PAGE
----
Party Manifestos 7/6/2017
Political parties have published their manifestos ahead of the General Election on June 8th. Labour has a section dedicated to culture and the creative industries, while other parties spread references to the sector throughout their manifestos. The Liberal Democrat Party says it will:
- Maintain free entry to national museums and protect sports and arts national lottery funding.
- Create creative enterprise zones to ‘grow and regenerate’ cultural output across the UK.
- Protect arts and creative subjects in the curriculum and remove barriers to studying these subjects.
- Double the number of businesses hiring apprentices including creative industries.
- It also asserts that funding for arts is ‘put at risk’ by Brexit, which the Liberal Democrats oppose.
The Labour Party describes the UK’s creative industries as ‘the envy of the world’, and its manifesto promises to put them at the heart of Brexit negotiations and industrial strategy. If elected it also promises:
- A £1bn Cultural Capital Fund administered by the Arts Council to spend over a five year period. This would upgrade cultural and creative infrastructure to be ‘ready for the digital age’. Referencing how cuts to local authorities and ACE have created a ‘tough climate’ for some museums, the manifesto promises to spend some of the fund on projects to increase museums’ income and viability.
- It will support free national museum entry; widen access to the Government Art Collection and continue to support First World War commemorations.
- £160m would be spent on an arts Pupil Premium for children in every primary school, to support cultural activities over the long term. It will ‘review the Ebacc performance measure’ to make sure arts are not sidelined.
- A creative careers advice campaign will be developed for schools to highlight the range of jobs available from the tech sector to theatre production. Labour will work with unions and employers to eradicate a culture of low pay so that those from less wealthy backgrounds can pursue work in the arts. Unpaid internships would be banned.
- It wants to maintain UK involvement in innovation and education programmes such as Horizon 2020 and Erasmus.
- Free movement has been repeatedly raised by groups from the cultural world responding to Brexit. Labour says ‘free movement will end’ on Brexit, that it would create a new ‘migration management system’ not favouring any particular area of the world, and consult with businesses and unions where there are skills gaps. It will ‘protect those already working here’.
The Conservative Party manifesto promises strong support for the arts, with more support outside London. It adds “it is also wrong that while some of our major cultural institutions have made efforts to gain a presence across the UK, others have not. We will put this right.”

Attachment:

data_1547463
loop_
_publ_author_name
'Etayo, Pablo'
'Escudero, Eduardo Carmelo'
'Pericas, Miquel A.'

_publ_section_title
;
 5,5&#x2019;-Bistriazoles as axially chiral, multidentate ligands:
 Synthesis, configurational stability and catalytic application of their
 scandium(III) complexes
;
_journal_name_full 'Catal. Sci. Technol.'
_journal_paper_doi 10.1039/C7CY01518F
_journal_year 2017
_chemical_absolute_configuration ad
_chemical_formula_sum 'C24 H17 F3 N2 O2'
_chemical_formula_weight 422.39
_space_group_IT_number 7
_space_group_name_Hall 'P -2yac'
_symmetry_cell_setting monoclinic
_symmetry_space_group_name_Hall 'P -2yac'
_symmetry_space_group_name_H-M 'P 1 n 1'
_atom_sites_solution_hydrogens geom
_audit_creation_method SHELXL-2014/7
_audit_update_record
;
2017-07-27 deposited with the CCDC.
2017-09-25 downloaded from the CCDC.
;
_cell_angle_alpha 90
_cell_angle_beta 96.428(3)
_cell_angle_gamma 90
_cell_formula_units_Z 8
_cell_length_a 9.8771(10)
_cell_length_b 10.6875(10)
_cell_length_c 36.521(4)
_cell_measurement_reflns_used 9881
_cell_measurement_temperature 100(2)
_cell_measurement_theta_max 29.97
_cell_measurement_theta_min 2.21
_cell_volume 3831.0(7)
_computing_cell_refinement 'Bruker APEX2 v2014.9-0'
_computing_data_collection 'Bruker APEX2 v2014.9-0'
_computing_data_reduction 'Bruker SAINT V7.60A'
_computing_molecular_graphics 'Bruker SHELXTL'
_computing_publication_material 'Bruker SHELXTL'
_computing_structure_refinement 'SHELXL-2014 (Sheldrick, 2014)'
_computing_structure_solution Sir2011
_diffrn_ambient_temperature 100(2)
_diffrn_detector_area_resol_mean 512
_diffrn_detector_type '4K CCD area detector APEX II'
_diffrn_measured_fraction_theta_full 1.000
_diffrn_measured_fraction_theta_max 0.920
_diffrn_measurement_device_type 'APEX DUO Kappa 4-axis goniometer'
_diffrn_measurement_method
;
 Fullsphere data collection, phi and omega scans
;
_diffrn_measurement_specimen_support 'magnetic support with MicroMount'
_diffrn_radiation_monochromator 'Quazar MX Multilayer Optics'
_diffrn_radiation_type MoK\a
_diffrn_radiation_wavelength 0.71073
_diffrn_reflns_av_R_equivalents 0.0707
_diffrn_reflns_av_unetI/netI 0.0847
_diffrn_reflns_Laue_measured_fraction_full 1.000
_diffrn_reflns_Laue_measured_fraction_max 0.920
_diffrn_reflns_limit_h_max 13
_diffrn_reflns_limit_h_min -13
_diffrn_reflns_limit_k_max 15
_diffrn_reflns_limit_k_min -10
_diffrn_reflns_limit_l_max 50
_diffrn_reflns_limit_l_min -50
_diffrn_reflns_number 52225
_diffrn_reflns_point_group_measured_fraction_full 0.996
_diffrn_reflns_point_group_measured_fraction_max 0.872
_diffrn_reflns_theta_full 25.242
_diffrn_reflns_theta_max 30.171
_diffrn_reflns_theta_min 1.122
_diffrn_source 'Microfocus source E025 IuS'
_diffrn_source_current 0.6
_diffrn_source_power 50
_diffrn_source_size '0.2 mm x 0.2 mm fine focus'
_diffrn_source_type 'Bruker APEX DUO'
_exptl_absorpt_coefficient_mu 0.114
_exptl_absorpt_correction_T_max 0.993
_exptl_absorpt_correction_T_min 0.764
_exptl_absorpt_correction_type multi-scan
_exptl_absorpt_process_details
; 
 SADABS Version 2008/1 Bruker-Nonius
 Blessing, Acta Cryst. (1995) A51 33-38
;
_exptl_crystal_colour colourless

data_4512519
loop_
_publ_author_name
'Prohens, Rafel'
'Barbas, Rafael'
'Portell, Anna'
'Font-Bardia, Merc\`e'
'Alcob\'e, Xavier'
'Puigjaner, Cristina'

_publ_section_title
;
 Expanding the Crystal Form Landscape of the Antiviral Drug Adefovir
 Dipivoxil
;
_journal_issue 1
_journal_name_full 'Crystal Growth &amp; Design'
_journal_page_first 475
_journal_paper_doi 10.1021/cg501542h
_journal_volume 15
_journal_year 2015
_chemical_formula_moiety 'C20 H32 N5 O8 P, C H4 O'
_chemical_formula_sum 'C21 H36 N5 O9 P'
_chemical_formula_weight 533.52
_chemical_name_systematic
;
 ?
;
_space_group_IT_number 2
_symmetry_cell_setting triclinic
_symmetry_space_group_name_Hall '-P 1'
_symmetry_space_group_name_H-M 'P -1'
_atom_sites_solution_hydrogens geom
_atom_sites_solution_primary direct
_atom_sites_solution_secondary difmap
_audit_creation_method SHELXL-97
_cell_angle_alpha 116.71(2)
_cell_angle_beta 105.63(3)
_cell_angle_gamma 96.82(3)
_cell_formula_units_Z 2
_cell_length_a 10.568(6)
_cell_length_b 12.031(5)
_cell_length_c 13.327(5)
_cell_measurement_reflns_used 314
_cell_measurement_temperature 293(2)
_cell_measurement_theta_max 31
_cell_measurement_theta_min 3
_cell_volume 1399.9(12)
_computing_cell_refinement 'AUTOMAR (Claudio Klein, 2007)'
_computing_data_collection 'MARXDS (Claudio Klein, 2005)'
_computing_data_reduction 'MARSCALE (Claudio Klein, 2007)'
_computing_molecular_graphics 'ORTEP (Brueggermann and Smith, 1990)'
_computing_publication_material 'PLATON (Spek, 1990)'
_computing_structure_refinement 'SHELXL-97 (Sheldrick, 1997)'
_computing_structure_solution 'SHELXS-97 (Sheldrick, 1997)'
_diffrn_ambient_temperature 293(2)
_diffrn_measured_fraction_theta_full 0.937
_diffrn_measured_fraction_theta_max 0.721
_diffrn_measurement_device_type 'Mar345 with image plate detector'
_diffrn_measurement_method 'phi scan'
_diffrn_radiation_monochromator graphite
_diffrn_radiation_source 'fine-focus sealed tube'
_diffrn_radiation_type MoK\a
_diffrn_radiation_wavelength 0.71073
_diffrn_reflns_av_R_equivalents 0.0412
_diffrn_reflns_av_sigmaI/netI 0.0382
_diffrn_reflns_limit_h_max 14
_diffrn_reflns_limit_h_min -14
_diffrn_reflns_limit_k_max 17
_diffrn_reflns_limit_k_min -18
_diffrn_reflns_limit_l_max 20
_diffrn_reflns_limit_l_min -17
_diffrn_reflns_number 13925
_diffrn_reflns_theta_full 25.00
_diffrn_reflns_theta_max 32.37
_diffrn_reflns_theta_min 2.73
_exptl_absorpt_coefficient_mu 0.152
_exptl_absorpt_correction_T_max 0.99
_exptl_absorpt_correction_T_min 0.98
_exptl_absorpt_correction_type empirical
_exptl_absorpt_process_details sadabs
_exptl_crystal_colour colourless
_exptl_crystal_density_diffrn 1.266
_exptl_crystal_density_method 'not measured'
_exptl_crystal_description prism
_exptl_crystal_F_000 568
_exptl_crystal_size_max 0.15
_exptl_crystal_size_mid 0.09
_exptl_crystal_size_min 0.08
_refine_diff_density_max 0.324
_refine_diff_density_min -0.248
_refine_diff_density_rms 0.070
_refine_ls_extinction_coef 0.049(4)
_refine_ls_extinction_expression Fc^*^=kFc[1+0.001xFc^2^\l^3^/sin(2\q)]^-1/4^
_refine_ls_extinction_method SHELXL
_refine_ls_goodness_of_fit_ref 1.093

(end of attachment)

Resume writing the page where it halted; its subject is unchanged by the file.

- It supports free entry to national museums and will introduce a new ‘cultural development fund’ to use cultural investment to turn around communities.
- It will help build up the investment funds of universities so they will ‘lead the expansion of our R&D capacity’.
- Some sectors have a skills shortage and the new immigration system will ‘address the immediate needs’, while developing skills needed for the future. Immigration will be limited to ‘tens of thousands’. Overseas students will remain part of the immigration statistics.
- In education, the aim is to raise the number of children taking the Ebacc to 90% by 2025. It will introduce a ‘curriculum fund’ to encourage Britain’s ‘leading cultural and scientific institutions, like the British Museum’ to develop materials for schools.
- There will be a UCAS style portal for young people seeking technical education and discounted bus and train travel for those taking part in apprenticeships.
- It will move significant numbers of public servants outside London, including arm’s length bodies. (The Arts Council is one such arm’s length body and so might be considered a candidate for such a move).
- It will continue to promote the UK’s cultural institutions around the world and put the BBC World Service and British Council on a ‘secure footing’ to help achieve this.
The SNP’s manifesto makes no direct mention of arts, culture or museums, but touches on related issues of education, tourism and migration.
- It will campaign to reinstate the Post Study Work Visa for those attending university in Scotland, and seek clarity about what will replace funding for schemes such as Horizon 20:20.
- Tourism is a vital part of Scotland’s economy: the SNP will press for border checks which are as seamless as possible after the UK exits the EU, so as not to discourage international visitors.
- It will seek a devolution of immigration powers so Scotland can have a policy that ‘works for our economy and society’.